Didn't banks learn from the savings and loan crisis in the early 1990s?
In the past few years, many banks and other commercial property lenders have attempted to avoid the impact of commercial real property defaults by granting loan extensions for troubled loans unlikely to return full value on principal and accrued interest.
Proponents of "extend and pretend" cite a myriad of benefits for continuing this controversial practice, such as delaying write-offs, avoiding losses on foreclosed real property and minimizing the harm to the commercial real property market by not flooding the market with REO properties.
The refrain for these lenders is that their efforts are better rewarded by focusing on their expertise, namely lending against commercial real property, as opposed to dealing with distressed commercial real property.
Recently, however, a growing trend of banks and other commercial real property lenders are coming to the realization that delaying the inevitable may lead to more severe problems in the long run, especially in a tenuous economy.
As an attorney representing banks and other commercial real property lenders, I am seeing lenders adopting a more aggressive approach to handling troubled loans that focuses on addressing the core issues concerning the cause of the loan default.
Rather than ignoring these problems and merely extending the loan maturity dates in hope that a better economy may minimize future losses, banks are greatly concerned about the potentially devastating impact that they may face as more and more of their capital is used to fund reserves for an ever increasing troubled loan portfolio, especially as the weight of bloated trouble loan portfolios continues to be a substantial cause in the recent closures of so many banks.
As the commercial real property market continues to struggle, blind optimism in a better economic future is being replaced with concerns about the long-term implications of "kicking troubled loans to the curb."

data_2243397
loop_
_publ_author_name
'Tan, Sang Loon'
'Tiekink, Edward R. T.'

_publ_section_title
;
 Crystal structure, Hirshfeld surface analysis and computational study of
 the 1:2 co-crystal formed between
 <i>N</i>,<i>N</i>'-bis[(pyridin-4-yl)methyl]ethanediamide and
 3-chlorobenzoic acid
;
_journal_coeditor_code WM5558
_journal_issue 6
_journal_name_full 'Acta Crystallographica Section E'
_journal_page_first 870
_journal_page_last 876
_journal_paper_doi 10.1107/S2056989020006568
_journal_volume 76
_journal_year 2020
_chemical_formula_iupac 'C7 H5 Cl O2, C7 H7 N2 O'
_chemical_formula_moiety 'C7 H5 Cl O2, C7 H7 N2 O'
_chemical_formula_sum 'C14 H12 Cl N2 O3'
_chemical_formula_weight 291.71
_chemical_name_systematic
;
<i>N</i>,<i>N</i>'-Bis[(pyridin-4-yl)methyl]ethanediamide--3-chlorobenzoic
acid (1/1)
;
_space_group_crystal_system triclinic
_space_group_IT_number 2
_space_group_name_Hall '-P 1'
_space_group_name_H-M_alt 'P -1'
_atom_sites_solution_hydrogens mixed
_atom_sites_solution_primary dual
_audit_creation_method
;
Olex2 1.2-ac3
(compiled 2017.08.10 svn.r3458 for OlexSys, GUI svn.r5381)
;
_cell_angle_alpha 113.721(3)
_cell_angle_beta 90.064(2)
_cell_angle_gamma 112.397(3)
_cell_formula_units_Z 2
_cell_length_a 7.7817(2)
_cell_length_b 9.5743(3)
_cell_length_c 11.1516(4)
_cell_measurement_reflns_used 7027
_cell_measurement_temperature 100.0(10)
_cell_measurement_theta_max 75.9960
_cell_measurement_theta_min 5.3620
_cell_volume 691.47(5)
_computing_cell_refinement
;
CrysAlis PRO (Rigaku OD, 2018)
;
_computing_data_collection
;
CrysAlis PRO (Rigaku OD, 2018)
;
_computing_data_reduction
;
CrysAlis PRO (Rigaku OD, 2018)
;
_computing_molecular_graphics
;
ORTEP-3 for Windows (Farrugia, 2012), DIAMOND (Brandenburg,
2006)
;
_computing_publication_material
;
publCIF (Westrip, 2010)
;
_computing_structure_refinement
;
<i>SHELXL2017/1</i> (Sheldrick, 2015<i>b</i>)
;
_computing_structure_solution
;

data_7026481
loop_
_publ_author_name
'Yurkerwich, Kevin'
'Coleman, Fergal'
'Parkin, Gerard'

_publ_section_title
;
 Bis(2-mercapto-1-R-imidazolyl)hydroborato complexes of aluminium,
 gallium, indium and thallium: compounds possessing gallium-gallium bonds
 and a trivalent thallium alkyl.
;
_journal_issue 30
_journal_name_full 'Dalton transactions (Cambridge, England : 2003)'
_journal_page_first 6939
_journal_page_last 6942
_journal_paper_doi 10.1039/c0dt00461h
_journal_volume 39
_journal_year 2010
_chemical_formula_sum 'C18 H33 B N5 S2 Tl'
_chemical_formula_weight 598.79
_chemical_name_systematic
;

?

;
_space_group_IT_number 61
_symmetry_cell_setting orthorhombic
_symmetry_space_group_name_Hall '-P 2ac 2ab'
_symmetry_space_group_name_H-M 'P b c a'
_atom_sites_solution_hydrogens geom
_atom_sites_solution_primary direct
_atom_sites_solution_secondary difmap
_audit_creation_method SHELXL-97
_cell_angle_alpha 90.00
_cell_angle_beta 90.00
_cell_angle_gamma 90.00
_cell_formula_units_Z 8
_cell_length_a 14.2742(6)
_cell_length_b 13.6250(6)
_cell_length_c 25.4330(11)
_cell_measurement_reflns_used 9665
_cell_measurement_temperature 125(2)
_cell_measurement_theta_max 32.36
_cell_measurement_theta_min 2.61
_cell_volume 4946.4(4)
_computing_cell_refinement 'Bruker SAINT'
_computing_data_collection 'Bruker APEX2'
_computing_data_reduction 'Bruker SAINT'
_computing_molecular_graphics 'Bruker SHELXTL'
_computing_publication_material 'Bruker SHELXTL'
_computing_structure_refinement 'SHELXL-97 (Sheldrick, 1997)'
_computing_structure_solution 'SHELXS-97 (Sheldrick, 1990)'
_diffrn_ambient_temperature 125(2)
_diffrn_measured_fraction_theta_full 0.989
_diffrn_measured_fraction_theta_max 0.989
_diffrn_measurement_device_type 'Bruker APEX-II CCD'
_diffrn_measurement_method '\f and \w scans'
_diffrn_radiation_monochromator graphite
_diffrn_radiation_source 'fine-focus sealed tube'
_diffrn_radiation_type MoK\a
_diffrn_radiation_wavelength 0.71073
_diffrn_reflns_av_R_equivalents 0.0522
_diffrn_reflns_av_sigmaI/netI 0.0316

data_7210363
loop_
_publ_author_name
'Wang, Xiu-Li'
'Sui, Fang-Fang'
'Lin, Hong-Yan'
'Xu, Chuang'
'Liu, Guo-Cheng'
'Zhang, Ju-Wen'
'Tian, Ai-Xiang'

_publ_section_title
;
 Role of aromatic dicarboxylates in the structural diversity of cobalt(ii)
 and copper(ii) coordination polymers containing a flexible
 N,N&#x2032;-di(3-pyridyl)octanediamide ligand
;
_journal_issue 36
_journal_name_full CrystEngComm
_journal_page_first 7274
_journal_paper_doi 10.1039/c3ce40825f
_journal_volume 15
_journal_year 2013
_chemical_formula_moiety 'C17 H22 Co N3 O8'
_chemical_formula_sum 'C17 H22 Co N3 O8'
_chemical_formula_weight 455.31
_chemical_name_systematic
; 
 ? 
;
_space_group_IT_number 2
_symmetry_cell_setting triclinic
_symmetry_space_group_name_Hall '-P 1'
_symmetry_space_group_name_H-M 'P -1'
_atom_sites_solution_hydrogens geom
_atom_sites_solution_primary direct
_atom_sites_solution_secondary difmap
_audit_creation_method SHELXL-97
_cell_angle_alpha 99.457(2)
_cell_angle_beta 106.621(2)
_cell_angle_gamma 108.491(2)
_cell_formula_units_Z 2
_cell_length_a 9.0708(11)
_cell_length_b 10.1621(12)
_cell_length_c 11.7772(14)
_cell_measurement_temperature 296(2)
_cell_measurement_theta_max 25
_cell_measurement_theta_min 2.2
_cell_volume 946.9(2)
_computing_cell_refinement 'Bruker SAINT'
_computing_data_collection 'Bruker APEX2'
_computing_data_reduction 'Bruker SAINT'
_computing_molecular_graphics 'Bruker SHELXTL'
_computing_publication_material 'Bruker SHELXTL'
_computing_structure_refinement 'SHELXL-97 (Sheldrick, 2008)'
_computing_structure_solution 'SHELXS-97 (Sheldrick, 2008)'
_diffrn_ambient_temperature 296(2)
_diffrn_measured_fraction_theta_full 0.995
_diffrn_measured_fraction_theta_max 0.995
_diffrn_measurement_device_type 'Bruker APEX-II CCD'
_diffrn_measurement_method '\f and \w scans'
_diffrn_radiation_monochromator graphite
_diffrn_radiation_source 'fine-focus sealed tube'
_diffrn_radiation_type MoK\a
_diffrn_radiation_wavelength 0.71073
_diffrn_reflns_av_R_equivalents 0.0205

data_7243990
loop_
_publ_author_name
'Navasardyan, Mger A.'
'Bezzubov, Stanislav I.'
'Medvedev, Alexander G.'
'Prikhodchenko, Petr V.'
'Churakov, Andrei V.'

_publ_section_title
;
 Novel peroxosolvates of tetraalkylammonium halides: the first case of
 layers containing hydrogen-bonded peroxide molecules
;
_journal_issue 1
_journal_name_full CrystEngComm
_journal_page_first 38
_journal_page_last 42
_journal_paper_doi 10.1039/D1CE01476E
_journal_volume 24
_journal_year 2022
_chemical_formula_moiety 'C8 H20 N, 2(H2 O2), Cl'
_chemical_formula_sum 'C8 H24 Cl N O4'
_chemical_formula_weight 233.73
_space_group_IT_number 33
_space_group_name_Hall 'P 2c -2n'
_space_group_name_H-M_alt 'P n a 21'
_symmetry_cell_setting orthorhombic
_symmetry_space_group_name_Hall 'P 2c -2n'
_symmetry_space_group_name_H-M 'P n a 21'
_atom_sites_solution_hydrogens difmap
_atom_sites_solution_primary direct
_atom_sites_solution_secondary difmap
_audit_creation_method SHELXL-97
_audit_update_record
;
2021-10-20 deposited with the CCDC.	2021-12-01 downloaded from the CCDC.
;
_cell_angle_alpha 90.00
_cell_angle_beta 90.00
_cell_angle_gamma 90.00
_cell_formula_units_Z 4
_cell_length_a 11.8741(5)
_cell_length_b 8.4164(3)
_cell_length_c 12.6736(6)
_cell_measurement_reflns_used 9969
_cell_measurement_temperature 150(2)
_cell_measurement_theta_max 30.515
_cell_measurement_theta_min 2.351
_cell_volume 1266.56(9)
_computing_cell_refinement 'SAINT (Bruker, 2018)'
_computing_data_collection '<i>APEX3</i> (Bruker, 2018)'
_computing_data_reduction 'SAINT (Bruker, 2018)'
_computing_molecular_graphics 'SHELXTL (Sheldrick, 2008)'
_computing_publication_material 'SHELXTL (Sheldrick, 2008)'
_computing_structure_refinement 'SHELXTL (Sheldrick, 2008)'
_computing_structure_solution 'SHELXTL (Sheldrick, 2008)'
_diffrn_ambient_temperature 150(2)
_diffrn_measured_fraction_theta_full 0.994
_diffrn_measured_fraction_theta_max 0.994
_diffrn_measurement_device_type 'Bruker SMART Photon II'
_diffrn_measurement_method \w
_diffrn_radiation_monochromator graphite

In short, commercial property lenders have come to the realization that the continued practice of "extend and pretend" without investigating and coming to grips with the underlying problems of the troubled loan is, in the words of one of my lender clients, like "rearranging the chairs on the deck of the Titanic."
Banks are still extending the maturity dates of many commercial real property loans, as they should. However, rather than limiting their alternatives in handling troubled loans to loan extensions, commercial real property lenders are becoming much more engaged in workout negotiations as a tool of assessing the causes of the loan defaults and not shying away from more aggressive recovery strategies if loan extension, in and of itself, will not correct the cause of the loan default.
Replacing the philosophy of extend and pretend are new and creative strategies better designed to stabilize the commercial real property values. For example, if the financial condition of an increasing number of borrowers is deteriorating to such an extent that they cannot afford to maintain their current tenant base and maintain the real property let alone attract new tenants, many banks are realizing that extending the maturity dates of the loans will ultimately provide little benefit to them or the underlying property.
On the other hand, implementing more aggressive policies will not only enhance the retention of existing tenants but also attract new tenants looking for better property management.
It is undisputed that the primary business of commercial real property lenders is to lend money. However, in this difficult economy, banks are being forced to expand their energies and expertise to efficiently handle the many issues surrounding distressed real property. And banks are no longer waiting until after foreclosure to adopt such aggressive practices to enhance their real property collateral. Instead, banks are developing pre-foreclosure strategies often utilizing receiverships and other state law remedies to preserve the value of the real property collateral and prevent the hemorrhaging of rental income. These practices not only enhance the banks' own balance sheets, but also strengthen the commercial real property market by not burdening the commercial real property market with poorly performing properties.
Given the present state of commercial real property market and the gloomy predictions for the future, replacing the passive "extend and pretend" philosophy with more proactive loan management is far more likely to stabilize commercial real property values and shorten the down turn in the commercial real property market.
Kenneth Miller is a partner with the law firm of Ervin Cohen & Jessup LLP, in Beverly Hills.